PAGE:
Supporting gender diversity – Interview with Thelma Marshall, Brecher

Supporting gender diversity and conversations to support the growth of women, David Phillips talks to Thelma Marshall, Partner, Brecher.

Thelma Marshall, Partner at Brecher interviewed as part of the Women in Leadership diversity series | BTR News
Thelma Marshall, Partner at Brecher interviewed as part of the Women in Leadership diversity series.

With relatives in the profession, Thelma took an interest in a law career early in her life because, as she thought at the time, “Arguing with people all day is great!” She followed her degree with a stint at law school, and then completed her training at a city firm. Thelma was attracted to property law because of the impact it has on every aspect of people’s lives, and in particular how property developments can bring about positive change. At Brecher, acting for property companies and developers, she gets involved in every aspect of the industry, from investment, management, and funding to development particularly in the living sector – Build to Rent, co-living and PBSA.

Have you ever struggled to progress in your career?

Not really. I’ve been lucky enough to be rewarded on my own merit: it’s important to be good at what you do and to know your own area well. Any initial doubts that people may have had about me because of my gender or race have been overcome by the work I’ve done. As a firm, we’re not appointed because of our diversity policy – we have a high percentage of female lawyers – we are appointed because of the work we do and the breadth of specialisms we offer. That said, sometimes you need a dollop of luck: I came into this area of practice at a time when awareness was improving.

Have you felt that being a woman has given you an advantage in the industry?

I would say no. When I walk into a room, I know that developers have goals and outcomes that they want to achieve – I always make sure that I first understand what those outcomes are and I strive to deliver them. My gender is never capable of giving me any advantage in carrying through my tasks. Once we launch into a meeting, any issues connected with my gender become irrelevant, meaning that it becomes apparent that perceived advantage simply does not arise.

Given the industry’s gender gap in leadership, how did you reach your level of success?

I believe that a sense of purpose, resilience, and determination coupled with a focus upon maintaining a professional approach has been crucial. A certain mental toughness is required to navigate any work environment and to deal with the inevitable challenges that will be faced. We as women have the talent to be leaders, but we are often deflected by things unconnected with our leadership potential or skills. That said, I mentor women in the profession who still, sadly, have the problem of having to first justify their presence in the workplace rather than being encouraged and supported to demonstrate their capabilities. For all our progression and equality, regrettably, there appear to be some enduring perceptions that childcare is a responsibility that always falls to women and leadership in a corporate profession setting is beyond us as women. I did not want to succumb to such perceptions and gave every effort to be recognised for my ability to do the work to the highest standards that might be demanded of me.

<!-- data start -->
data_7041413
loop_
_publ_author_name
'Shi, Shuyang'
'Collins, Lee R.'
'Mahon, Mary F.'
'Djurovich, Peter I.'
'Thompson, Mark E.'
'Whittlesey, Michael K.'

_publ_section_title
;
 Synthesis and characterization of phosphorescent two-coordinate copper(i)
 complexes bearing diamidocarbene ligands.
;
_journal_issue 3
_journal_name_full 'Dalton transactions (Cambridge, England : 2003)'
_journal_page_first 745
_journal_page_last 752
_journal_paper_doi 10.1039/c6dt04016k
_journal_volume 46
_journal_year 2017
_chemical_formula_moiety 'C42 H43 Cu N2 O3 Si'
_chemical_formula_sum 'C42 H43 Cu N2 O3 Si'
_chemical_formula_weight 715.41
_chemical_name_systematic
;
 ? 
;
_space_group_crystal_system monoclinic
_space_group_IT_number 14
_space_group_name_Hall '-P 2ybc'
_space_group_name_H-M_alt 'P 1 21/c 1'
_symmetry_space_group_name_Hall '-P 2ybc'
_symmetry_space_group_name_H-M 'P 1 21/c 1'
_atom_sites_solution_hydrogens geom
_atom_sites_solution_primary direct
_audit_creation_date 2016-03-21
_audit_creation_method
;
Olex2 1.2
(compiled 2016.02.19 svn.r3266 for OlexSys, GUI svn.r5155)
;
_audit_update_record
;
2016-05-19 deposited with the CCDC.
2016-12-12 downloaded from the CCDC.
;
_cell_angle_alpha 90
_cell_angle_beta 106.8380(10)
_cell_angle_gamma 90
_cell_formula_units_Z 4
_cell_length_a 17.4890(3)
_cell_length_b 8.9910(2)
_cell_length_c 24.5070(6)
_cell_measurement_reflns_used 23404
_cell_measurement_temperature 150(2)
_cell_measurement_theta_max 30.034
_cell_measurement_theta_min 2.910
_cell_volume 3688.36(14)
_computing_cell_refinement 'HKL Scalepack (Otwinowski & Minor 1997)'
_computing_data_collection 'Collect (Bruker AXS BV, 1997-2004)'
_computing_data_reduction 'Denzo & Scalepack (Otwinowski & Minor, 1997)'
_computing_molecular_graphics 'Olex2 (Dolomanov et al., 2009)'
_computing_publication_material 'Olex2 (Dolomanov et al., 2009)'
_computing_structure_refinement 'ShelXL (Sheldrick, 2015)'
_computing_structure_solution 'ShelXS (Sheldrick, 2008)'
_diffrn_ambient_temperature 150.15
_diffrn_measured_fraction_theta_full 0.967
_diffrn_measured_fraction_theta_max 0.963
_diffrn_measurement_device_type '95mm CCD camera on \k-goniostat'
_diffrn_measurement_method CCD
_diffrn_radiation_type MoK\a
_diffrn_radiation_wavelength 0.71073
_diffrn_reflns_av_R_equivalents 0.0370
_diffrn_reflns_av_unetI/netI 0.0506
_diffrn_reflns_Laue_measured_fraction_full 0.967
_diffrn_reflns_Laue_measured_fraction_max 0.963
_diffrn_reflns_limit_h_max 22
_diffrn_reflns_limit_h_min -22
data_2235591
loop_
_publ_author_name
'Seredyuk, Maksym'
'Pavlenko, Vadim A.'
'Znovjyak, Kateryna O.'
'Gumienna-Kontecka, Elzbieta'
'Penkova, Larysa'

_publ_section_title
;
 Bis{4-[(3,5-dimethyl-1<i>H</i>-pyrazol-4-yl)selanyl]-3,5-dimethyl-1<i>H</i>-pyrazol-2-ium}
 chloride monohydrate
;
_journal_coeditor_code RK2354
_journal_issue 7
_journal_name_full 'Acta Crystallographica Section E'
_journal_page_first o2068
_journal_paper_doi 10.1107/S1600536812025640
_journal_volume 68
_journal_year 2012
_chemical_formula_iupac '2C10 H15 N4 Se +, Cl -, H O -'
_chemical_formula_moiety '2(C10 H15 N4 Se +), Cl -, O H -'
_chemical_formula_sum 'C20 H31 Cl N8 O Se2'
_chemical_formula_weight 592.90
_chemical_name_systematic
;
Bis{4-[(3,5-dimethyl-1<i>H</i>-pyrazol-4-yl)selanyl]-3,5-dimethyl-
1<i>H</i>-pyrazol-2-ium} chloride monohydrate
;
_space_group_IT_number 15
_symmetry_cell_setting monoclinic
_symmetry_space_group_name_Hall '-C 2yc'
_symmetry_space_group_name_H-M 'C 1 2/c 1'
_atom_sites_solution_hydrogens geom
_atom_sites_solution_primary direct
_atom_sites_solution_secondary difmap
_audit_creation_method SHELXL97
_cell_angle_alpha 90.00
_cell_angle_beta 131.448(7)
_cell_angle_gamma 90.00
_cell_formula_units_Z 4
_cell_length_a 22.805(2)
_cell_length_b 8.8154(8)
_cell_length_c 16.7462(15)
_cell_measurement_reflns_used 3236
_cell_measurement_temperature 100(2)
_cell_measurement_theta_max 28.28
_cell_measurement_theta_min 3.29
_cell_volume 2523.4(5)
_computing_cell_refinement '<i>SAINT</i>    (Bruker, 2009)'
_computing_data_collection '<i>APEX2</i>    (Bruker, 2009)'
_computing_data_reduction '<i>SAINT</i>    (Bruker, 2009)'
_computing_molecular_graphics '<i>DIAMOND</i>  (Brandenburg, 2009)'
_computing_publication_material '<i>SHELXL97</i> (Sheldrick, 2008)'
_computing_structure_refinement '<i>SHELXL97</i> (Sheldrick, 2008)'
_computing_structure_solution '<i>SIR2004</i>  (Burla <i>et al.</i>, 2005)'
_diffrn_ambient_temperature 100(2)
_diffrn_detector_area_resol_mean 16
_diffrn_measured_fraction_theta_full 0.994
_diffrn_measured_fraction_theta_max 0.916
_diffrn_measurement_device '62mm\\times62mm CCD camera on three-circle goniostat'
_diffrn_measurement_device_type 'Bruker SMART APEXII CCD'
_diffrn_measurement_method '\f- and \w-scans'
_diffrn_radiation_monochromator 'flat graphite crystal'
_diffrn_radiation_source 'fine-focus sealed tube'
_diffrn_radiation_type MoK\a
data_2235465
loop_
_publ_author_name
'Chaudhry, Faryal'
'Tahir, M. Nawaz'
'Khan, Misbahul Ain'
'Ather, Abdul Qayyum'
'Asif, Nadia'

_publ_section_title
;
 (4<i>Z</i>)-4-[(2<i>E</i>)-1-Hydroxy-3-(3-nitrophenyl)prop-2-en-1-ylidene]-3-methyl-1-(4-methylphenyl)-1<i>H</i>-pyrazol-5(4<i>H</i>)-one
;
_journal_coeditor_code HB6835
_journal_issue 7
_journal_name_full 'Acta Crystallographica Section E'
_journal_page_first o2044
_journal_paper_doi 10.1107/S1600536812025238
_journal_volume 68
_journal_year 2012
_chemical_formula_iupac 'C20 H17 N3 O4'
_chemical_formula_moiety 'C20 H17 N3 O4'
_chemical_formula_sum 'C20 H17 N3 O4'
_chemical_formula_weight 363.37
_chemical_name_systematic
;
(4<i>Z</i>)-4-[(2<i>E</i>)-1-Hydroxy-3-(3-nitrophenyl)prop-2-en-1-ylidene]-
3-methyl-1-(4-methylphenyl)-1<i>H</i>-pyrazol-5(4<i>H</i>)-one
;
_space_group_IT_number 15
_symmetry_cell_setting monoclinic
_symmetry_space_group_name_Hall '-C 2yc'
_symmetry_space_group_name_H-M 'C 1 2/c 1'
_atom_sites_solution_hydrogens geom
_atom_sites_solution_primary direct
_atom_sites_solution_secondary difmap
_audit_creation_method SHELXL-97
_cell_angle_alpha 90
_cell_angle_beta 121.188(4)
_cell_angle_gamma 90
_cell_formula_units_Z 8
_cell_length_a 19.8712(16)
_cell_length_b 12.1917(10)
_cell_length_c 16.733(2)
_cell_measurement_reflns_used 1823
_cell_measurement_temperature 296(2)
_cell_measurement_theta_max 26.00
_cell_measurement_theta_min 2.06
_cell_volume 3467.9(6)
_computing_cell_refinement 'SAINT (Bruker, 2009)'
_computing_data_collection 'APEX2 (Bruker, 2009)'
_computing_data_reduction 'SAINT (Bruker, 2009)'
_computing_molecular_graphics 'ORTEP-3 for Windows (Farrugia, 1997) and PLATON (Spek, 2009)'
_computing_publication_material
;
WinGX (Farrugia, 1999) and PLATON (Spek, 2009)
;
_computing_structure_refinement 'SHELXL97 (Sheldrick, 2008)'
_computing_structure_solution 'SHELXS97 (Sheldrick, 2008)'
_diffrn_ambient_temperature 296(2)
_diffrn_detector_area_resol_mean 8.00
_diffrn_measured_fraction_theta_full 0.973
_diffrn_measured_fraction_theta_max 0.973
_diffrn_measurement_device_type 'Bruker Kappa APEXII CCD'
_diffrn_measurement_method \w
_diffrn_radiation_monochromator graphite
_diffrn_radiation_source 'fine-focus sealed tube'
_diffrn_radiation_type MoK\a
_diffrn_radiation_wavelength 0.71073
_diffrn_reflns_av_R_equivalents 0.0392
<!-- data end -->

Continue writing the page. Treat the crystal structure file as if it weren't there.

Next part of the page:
What needs to change to inform the next generation of female leaders about the industry and the roles available to them? Do we need more support for women at school level to understand the opportunity?

Undoubtedly, the start-point is school where girls will need to have both encouragement and support to view the working world open to them through a different lens. Projection of a positive image of women working in challenging, high-profile, or difficult environments will help change the mindset of girls and women to show what they can achieve.  

It is of course encouraging that, for example, there is more awareness around having more diverse boards, committees and leaders, for example, with women encouraged to put themselves forward to take on those responsibilities. And women need, too, to be more confident about what they can bring to their work – we should celebrate our range of positive qualities and perspectives. For too long the dynamic was that to succeed as a woman you had to be ‘one of the boys’. Happily, that is changing, and we should applaud those that have helped to bring this about. The way has been paved and we just need to seize the opportunities.

What does the future look like for women in property and what advice would you give the next generation of female leaders joining the industry?

Things are improving on the legal side, where women are better represented than they were before. We need to ensure that the systems that lend themselves to retention are developed and are in place so that women are reassured that their talents and aspirations can be fulfilled. That means strengthening the pathways into leadership roles. I see more and more female professionals emerging in other sectors of the property industry such as architects and surveyors. However, other parts of the industry, for example, building contractors and the various engineering disciplines are very male-dominated and these specialisms are generally 70% to 80% male. It would be great to see more female contractors and engineers.